Sun-Soaked Beaches, $2 Tapas, and Getting Paid to Speak English

The promise of crystal-clear Mediterranean waters, quaint cobblestone streets and the best weather Europe has to offer, is enough to convince anyone to pack up and head for Málaga, Spain.

What many don’t know about this hidden gem is that the English teaching industry is absolutely booming here, thanks to the greater influx of tourists visiting this great city. Once bypassed in favor of cities like Madrid and Barcelona, many like me have now been swept up in its understated cultural and historical charm.

Málaga offers so much more than just sun-drenched coastline. It has an incredibly low cost of living, enabling almost anyone to live like a king (or queen). Aside from cheap housing—a one-bedroom apartment will cost you around €400 ($465) a month—Spain also boasts a fantastic healthcare system, which you will be entitled to as long as you’re teaching legally.

Finding work teaching English in Málaga is a relatively easy process. Whilst some teachers opt to do a TEFL qualification (English as a foreign language), it definitely isn’t a necessity to break into the teaching industry.

As jobs here increasingly require English speakers, the demand for teachers is huge, with lots of different options. You can teach business classes, which can be very lucrative; conversation classes, where you get paid to talk for a few hours; or you can teach children after school. There is such demand, many of the teachers here aren’t even native English speakers.

In my experience, work in academies is great fun. My class sizes have always been small—never more than 12 students—so I’ve really been able to get to know my students well. Many of my adult students have actually become great friends of mine. I regularly play tennis with a group of students I taught two years ago; it’s a fantastic way to make local friends, which is often much harder than making expat friends.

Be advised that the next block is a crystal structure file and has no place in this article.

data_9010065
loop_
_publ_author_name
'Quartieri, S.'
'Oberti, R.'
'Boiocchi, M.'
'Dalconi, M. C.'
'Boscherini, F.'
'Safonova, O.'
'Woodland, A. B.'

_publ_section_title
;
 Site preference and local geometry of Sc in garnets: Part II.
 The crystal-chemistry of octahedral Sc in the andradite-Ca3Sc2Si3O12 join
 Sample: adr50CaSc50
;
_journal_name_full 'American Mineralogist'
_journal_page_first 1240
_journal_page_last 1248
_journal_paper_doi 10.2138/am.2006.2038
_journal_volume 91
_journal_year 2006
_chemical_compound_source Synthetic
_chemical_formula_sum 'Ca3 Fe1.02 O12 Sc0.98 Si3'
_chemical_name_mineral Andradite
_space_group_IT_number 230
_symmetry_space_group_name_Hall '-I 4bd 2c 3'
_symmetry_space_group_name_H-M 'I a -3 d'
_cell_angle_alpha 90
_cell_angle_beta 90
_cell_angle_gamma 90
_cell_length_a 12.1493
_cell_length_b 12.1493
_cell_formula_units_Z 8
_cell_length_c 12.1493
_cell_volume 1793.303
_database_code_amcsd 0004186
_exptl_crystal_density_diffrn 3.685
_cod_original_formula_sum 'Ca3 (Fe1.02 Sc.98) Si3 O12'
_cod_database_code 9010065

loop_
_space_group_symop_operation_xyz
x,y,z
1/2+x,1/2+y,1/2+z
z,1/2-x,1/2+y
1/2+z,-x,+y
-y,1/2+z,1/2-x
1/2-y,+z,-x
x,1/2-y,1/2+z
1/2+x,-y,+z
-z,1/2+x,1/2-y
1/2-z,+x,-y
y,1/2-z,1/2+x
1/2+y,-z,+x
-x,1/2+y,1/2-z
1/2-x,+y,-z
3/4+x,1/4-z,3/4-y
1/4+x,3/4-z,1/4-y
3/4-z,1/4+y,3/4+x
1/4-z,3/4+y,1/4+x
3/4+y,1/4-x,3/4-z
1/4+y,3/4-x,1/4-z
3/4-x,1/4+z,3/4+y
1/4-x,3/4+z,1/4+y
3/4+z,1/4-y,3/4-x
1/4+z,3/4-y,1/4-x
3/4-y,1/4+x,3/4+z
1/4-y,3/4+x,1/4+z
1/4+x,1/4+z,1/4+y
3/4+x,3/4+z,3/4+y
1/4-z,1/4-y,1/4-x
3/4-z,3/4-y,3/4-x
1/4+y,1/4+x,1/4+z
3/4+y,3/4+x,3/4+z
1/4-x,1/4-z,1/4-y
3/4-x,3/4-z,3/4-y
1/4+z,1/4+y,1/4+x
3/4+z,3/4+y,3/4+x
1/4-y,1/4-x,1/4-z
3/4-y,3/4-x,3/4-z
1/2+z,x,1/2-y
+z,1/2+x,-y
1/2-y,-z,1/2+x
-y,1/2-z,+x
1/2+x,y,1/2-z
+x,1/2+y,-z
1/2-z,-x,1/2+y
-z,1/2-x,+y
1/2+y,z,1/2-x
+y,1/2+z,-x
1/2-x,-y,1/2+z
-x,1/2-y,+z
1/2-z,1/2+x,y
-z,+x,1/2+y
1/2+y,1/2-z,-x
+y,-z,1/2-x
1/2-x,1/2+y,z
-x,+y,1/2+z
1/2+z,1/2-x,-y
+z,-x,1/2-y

The demand for English teachers in Málaga has boomed in recent years.

Teachers here come from all walks of life and many different fields of work and study, all with one thing in common—the love of travel. The tight-knit community of teachers that exists in Málaga makes you feel right at home.

In comparison to other European countries, the pay can seem low. But the low cost of living in Spain easily makes up for it. When my friends and family visit me, they can’t believe that a three-course meal and a glass of wine only costs €10 ($12).

What makes Málaga so special is that the year-round sunny and warm climate means outdoor activities can be enjoyed by everyone all year. Renting a beachside tennis court will only set you back €5 ($6) and the city bikes can be used for free. With so much nature in and around the city, it’s the perfect place to relax as well as work. Try kayaking through the lakes in El Chorro or skiing in the mountains in Sierra Nevada just an hour-and-a-half away.

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